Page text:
Michelle Langstone is an award-winning freelance writer and actress. In this article, she explains how new research indicates that creative practice has a tangible positive impact on mental health and well-being. In New Zealand, creativity as a tool for improving well-being is increasingly taking root in our cities.
Zulfirman Syah struggled to sleep after the 2019 terrorist attack at Christchurch’s Al Noor Mosque.
“I was racked with guilt for taking my son to the mosque with me that day,” he says.
Both Syah and her baby boy were injured, and it took Syah months to get out of bed unaided. Long after healing from gunshot wounds, the New Zealand Indonesian artist struggled with anxiety, depression and fear.
“I think I almost hit rock bottom. I was terrified of going out in public, I cried a lot at night.”
But reconnecting with his art freed Syah from the anxiety that tormented him on a daily basis.
“The process of creating art became a way for me to escape from trauma and my troubled mental state.”
Creative expression can offer these things to anyone, he says — it’s an adaptable experience.
“I think the overall process of creativity, regardless of the medium, can promote a better mental state and improve emotional regulation.”
Syah’s perspective is both incredibly specific to the challenges he faced after March 15 and emblematic of a broader and deeper understanding of the ability of creative practice to positively benefit the well-being of people who engage in it. New studies reveal that engaging in arts and cultural practices has tangible benefits not only for mental health, but also for overall mood and quality of life.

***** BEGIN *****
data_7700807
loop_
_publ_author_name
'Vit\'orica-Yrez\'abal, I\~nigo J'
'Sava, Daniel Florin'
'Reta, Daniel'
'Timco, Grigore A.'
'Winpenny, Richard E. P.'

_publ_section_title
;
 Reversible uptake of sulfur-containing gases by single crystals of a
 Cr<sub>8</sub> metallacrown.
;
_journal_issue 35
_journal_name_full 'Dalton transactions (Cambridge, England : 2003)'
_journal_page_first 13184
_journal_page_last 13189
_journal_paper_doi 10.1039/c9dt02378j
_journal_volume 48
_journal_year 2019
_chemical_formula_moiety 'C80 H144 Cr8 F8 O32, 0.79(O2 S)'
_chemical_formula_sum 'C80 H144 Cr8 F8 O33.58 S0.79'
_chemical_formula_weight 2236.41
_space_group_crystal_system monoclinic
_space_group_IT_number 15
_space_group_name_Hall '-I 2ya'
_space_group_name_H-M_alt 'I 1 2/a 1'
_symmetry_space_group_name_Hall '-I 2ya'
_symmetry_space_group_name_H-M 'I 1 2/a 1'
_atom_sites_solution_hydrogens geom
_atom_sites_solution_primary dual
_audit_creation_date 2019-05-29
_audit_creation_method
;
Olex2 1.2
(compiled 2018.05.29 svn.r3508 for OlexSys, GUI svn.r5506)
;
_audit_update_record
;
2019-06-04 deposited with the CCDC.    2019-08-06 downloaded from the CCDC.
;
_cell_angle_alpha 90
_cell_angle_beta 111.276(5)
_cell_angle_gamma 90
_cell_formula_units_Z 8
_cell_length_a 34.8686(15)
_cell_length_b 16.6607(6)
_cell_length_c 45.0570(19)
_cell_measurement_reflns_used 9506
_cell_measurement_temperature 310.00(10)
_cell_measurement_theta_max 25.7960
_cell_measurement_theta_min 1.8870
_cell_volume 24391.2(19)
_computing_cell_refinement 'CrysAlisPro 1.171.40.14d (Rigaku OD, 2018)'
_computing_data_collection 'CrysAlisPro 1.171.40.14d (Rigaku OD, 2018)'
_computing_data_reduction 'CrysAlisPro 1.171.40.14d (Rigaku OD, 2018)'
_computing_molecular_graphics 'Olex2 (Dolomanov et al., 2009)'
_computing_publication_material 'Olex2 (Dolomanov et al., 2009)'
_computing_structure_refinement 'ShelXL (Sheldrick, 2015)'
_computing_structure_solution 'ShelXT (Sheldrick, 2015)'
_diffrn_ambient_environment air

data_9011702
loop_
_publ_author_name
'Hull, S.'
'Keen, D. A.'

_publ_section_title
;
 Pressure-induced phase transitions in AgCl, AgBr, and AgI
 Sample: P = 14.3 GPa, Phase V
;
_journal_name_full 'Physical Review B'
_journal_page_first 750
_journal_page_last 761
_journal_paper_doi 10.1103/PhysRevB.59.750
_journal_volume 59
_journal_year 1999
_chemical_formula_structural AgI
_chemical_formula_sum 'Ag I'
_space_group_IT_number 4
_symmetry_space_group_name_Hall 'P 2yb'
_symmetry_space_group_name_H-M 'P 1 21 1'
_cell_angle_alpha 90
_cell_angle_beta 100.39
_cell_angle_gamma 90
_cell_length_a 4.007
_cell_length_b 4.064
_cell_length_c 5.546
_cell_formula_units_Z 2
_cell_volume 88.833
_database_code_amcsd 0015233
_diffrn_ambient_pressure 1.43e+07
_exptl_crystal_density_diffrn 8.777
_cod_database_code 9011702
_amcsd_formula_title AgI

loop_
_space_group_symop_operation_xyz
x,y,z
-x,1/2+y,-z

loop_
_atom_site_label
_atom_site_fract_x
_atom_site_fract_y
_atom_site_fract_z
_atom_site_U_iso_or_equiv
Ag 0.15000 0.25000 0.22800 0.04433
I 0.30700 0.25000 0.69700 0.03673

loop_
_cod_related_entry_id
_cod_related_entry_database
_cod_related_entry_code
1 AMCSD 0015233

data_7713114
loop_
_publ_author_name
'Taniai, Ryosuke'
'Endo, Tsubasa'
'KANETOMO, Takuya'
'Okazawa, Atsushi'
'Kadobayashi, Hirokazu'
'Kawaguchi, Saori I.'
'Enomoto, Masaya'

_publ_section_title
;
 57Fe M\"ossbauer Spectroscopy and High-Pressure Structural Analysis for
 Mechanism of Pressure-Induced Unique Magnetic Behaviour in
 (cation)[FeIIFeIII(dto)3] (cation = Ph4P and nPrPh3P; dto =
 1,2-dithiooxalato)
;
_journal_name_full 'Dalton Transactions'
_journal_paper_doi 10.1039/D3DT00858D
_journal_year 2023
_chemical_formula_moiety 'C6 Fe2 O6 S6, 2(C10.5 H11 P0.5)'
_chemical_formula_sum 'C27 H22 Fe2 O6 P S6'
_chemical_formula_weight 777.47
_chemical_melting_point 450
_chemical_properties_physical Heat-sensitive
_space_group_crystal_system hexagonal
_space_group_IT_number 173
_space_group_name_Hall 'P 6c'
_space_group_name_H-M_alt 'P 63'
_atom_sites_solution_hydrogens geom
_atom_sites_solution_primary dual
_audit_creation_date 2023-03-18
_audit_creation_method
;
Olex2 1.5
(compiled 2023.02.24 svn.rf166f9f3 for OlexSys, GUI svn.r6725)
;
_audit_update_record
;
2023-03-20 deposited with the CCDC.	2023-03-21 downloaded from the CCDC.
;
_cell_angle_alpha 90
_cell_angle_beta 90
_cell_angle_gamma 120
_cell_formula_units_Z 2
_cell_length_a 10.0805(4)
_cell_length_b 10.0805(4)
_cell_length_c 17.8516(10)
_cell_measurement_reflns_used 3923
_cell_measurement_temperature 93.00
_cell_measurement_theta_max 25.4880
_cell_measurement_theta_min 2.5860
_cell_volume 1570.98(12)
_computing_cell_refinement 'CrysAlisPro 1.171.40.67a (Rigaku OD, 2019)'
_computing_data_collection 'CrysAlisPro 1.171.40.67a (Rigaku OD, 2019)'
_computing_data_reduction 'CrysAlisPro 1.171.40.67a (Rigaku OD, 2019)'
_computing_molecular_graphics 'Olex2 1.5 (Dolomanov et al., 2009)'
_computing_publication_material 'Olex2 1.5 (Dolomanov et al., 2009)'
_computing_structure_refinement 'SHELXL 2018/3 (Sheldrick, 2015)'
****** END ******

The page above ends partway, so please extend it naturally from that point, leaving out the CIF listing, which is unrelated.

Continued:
These practices may become increasingly necessary in the future. Globally, the deterioration of mental health is on the rise. The medical journal The Lancet reports a dramatic increase in mental distress since 2020 and the start of the global Covid-19 pandemic. For many of us, everyday life has changed dramatically in ways that are difficult to manage.
The arts may be the answer. The UK-based What Works Center for Wellbeing reported in April 2022 that a study from the University of London found that engaging in art, culture and community had a positive impact on the well-being in many ways, and furthermore, those who participate in arts activities more than once a week experienced greater life satisfaction and lower levels of mental distress.
To harness these benefits, programs such as the non-profit Arts on Prescription – a growing global movement – demonstrate how deeply engaging in art and creativity – whether to attend classes, to visit galleries and theaters, or to write and read poetry – has a positive impact on the quality of life. Like “green prescriptions” for general health, prescription art examines additional creative stimuli that can help an individual feel better.
In New Zealand, communities and organizations that place art and culture at the heart of well-being are on the rise. Nowhere is this more evident than Ōtautahi, Christchurch. The city is still struggling with the aftermath of the 2011-2012 earthquakes which took the lives of many people and had a long-term impact on mental health and well-being. The 2019 terrorist attack on the city’s Muslim population compounded that trauma, adding to the pressure on a city that is still finding its feet. The fallout from these two events deeply affected the communities and the city as a whole.